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Coachella Valley Narcotics Task Force show a cache of weapons siezed from a home in Thousand Palms, Calif. (AP Photo/The Desert Sun, Taya Kashuba)

Amid all the heated, emotional advocacy of gun control, have you ever heard even one person present convincing hard evidence that tighter gun control laws have in fact reduced murders?

Think about all the states, communities within states, as well as foreign countries, that have either tight gun control laws or loose or nonexistent gun control laws. With so many variations and so many sources of evidence available, surely there would be some compelling evidence somewhere if tighter gun control laws actually reduced the murder rate.

And if tighter gun control laws don't reduce the murder rate, then why are we being stampeded toward such laws after every shooting that gets media attention?

Have the media outlets that you follow ever even mentioned that some studies have produced evidence that murder rates tend to be higher in places with tight gun control laws?

The dirty little secret is that gun control laws do not actually control guns. They disarm law-abiding citizens, making them more vulnerable to criminals, who remain armed in disregard of such laws.

What almost no one talks about is that guns are used to defend lives as well as to take lives.

The Cato Institute estimates upward of 100,000 defensive uses of guns a year. Preventing law-abiding citizens from defending themselves can cost far more lives than are lost in the shooting episodes that the media publicize. The lives saved by guns are no less precious, just because the media pay no attention to them.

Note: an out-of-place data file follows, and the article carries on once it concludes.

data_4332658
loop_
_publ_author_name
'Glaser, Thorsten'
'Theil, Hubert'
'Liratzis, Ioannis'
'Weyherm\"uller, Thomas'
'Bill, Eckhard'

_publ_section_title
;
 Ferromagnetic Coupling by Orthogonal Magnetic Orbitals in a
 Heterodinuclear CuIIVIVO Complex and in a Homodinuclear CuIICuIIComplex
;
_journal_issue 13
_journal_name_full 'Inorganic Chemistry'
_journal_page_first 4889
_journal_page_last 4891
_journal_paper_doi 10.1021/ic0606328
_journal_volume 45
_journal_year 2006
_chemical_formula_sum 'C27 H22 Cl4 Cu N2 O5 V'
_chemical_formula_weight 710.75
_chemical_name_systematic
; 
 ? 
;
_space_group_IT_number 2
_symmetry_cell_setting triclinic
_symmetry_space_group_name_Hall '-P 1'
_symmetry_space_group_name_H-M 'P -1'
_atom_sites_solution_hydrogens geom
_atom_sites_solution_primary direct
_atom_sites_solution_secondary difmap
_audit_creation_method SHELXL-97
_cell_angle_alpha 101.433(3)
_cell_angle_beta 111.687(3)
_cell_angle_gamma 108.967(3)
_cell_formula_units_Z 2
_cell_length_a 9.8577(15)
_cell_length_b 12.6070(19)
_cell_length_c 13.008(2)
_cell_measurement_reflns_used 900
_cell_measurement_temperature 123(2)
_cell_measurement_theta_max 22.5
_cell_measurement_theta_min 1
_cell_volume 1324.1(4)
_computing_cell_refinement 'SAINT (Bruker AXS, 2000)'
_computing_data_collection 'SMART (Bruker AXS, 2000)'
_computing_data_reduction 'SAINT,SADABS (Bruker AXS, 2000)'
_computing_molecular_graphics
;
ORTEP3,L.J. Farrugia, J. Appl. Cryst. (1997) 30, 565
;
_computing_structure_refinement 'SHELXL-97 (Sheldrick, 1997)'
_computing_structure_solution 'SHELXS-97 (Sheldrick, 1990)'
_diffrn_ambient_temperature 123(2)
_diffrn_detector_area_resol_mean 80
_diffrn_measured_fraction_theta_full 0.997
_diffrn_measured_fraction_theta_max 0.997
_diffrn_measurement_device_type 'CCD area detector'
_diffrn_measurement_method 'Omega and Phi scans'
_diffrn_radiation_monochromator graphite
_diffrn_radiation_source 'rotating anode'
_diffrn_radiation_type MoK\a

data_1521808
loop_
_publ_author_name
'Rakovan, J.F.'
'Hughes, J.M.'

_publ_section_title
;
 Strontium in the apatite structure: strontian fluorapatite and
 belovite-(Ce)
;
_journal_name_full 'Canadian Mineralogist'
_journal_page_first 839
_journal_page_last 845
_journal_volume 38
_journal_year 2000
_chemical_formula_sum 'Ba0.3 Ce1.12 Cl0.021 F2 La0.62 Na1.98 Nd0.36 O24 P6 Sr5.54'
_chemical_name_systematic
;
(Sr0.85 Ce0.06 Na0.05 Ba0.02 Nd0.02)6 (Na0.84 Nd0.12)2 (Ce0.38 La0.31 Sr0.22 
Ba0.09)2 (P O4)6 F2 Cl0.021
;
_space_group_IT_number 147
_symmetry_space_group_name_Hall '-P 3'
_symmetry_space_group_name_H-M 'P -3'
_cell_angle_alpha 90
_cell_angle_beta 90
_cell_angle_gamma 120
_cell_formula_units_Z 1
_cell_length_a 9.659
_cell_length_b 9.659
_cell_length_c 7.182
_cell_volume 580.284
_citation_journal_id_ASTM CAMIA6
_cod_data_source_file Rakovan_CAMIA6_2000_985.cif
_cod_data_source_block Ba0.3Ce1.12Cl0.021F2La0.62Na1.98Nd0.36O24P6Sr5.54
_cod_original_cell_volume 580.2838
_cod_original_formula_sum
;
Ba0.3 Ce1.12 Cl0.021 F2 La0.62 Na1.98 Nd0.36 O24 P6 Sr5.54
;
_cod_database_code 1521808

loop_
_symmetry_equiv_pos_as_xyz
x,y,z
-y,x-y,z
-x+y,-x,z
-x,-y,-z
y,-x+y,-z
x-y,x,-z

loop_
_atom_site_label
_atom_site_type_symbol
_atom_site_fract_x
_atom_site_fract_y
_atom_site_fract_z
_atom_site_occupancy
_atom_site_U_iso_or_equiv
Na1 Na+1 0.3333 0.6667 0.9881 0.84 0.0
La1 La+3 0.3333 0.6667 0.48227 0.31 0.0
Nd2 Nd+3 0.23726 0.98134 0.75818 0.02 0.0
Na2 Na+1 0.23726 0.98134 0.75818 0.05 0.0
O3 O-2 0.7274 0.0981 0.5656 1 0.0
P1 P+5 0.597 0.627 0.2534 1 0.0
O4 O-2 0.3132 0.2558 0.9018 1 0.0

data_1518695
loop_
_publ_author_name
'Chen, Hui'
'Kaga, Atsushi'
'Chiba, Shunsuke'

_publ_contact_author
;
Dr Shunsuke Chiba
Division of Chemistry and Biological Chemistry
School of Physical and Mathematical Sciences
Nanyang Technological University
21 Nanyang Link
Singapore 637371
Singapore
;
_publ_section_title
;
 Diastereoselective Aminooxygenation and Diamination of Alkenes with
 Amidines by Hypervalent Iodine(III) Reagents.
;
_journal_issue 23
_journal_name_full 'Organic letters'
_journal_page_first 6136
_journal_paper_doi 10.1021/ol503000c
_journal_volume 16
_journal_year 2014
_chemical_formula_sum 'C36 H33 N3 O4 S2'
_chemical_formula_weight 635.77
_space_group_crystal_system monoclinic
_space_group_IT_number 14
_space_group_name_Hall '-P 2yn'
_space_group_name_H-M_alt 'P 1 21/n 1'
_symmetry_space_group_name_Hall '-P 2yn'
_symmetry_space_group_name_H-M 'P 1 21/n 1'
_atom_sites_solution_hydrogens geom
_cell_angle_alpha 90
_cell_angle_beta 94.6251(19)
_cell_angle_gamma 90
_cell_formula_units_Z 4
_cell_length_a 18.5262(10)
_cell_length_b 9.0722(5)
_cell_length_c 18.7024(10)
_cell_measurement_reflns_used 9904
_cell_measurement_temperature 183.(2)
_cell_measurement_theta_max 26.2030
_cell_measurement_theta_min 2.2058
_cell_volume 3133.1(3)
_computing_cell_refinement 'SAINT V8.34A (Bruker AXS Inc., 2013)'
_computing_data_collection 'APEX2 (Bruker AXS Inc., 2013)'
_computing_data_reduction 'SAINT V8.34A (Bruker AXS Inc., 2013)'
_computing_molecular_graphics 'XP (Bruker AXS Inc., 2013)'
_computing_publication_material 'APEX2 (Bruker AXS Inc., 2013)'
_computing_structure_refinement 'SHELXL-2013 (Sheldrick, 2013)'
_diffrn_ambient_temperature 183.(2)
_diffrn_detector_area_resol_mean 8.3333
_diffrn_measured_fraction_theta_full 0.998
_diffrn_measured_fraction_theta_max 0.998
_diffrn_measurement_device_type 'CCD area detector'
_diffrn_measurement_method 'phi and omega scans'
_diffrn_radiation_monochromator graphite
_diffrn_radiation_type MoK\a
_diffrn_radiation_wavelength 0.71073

Someone would have to be an incredible sharpshooter to fend off three home invaders with just seven shots at moving targets. But seven is the magic number of bullets allowed in a magazine under New York state's new gun control laws.

People who support such laws seem to blithely assume that they are limiting the damage that can be done by criminals or the mentally ill -- as if criminals or mad men care about such laws.

Banning so-called "assault weapons" is a farce, as well as a fraud, because there is no concrete definition of an assault weapon. That is why so many guns have to be specified by name in such bans.

One of the dangerous inconsistencies of many, if not most, gun control crusaders is that those who are most zealous to get guns out of the hands of law-abiding citizens are often not nearly as concerned about keeping violent criminals behind bars.

When the insatiable desire to crack down on law-abiding citizens with guns is combined with an attitude of leniency toward criminals, it can hardly be surprising when tighter gun control laws are accompanied by rising rates of crime.

Thomas Sowell is a senior fellow at the Hoover Institution, Stanford University.